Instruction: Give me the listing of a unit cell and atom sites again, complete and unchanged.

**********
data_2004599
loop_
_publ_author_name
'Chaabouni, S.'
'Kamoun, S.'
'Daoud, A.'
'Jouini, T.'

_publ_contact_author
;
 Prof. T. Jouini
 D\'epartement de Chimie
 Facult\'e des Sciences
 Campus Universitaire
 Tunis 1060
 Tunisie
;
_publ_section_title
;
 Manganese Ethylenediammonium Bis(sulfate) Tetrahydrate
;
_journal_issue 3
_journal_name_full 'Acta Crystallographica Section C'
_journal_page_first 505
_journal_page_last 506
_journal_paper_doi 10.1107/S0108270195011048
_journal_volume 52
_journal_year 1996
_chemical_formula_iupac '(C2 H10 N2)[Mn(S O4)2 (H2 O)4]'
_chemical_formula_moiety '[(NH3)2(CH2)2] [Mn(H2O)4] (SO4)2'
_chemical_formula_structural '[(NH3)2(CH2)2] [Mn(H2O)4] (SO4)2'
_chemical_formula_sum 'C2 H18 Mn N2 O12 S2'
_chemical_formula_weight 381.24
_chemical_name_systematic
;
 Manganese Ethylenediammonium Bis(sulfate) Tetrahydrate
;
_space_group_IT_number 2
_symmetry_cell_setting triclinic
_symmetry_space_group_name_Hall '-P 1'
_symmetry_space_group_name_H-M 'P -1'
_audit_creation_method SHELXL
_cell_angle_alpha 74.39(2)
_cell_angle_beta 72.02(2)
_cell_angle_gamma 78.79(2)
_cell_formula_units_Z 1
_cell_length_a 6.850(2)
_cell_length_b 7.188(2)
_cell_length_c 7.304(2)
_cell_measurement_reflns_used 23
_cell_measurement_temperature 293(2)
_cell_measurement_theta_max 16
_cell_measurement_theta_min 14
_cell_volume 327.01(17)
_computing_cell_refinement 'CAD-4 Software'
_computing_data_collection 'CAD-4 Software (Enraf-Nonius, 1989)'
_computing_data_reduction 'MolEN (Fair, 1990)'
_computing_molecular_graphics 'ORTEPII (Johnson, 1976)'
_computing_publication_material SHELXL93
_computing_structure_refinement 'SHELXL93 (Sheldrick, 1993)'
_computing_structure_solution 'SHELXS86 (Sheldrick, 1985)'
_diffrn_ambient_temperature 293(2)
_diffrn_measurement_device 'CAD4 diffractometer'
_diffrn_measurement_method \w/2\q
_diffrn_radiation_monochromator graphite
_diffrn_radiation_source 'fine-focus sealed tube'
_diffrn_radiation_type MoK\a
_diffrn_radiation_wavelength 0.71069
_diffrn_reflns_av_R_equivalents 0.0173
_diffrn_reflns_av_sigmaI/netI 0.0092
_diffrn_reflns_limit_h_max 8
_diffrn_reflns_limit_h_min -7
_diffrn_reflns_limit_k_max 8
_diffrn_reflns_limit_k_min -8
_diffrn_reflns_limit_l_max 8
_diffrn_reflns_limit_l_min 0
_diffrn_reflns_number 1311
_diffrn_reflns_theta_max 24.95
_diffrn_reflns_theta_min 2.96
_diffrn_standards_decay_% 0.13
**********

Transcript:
data_2004599
loop_
_publ_author_name
'Chaabouni, S.'
'Kamoun, S.'
'Daoud, A.'
'Jouini, T.'

_publ_contact_author
;
 Prof. T. Jouini
 D\'epartement de Chimie
 Facult\'e des Sciences
 Campus Universitaire
 Tunis 1060
 Tunisie
;
_publ_section_title
;
 Manganese Ethylenediammonium Bis(sulfate) Tetrahydrate
;
_journal_issue 3
_journal_name_full 'Acta Crystallographica Section C'
_journal_page_first 505
_journal_page_last 506
_journal_paper_doi 10.1107/S0108270195011048
_journal_volume 52
_journal_year 1996
_chemical_formula_iupac '(C2 H10 N2)[Mn(S O4)2 (H2 O)4]'
_chemical_formula_moiety '[(NH3)2(CH2)2] [Mn(H2O)4] (SO4)2'
_chemical_formula_structural '[(NH3)2(CH2)2] [Mn(H2O)4] (SO4)2'
_chemical_formula_sum 'C2 H18 Mn N2 O12 S2'
_chemical_formula_weight 381.24
_chemical_name_systematic
;
 Manganese Ethylenediammonium Bis(sulfate) Tetrahydrate
;
_space_group_IT_number 2
_symmetry_cell_setting triclinic
_symmetry_space_group_name_Hall '-P 1'
_symmetry_space_group_name_H-M 'P -1'
_audit_creation_method SHELXL
_cell_angle_alpha 74.39(2)
_cell_angle_beta 72.02(2)
_cell_angle_gamma 78.79(2)
_cell_formula_units_Z 1
_cell_length_a 6.850(2)
_cell_length_b 7.188(2)
_cell_length_c 7.304(2)
_cell_measurement_reflns_used 23
_cell_measurement_temperature 293(2)
_cell_measurement_theta_max 16
_cell_measurement_theta_min 14
_cell_volume 327.01(17)
_computing_cell_refinement 'CAD-4 Software'
_computing_data_collection 'CAD-4 Software (Enraf-Nonius, 1989)'
_computing_data_reduction 'MolEN (Fair, 1990)'
_computing_molecular_graphics 'ORTEPII (Johnson, 1976)'
_computing_publication_material SHELXL93
_computing_structure_refinement 'SHELXL93 (Sheldrick, 1993)'
_computing_structure_solution 'SHELXS86 (Sheldrick, 1985)'
_diffrn_ambient_temperature 293(2)
_diffrn_measurement_device 'CAD4 diffractometer'
_diffrn_measurement_method \w/2\q
_diffrn_radiation_monochromator graphite
_diffrn_radiation_source 'fine-focus sealed tube'
_diffrn_radiation_type MoK\a
_diffrn_radiation_wavelength 0.71069
_diffrn_reflns_av_R_equivalents 0.0173
_diffrn_reflns_av_sigmaI/netI 0.0092
_diffrn_reflns_limit_h_max 8
_diffrn_reflns_limit_h_min -7
_diffrn_reflns_limit_k_max 8
_diffrn_reflns_limit_k_min -8
_diffrn_reflns_limit_l_max 8
_diffrn_reflns_limit_l_min 0
_diffrn_reflns_number 1311
_diffrn_reflns_theta_max 24.95
_diffrn_reflns_theta_min 2.96
_diffrn_standards_decay_% 0.13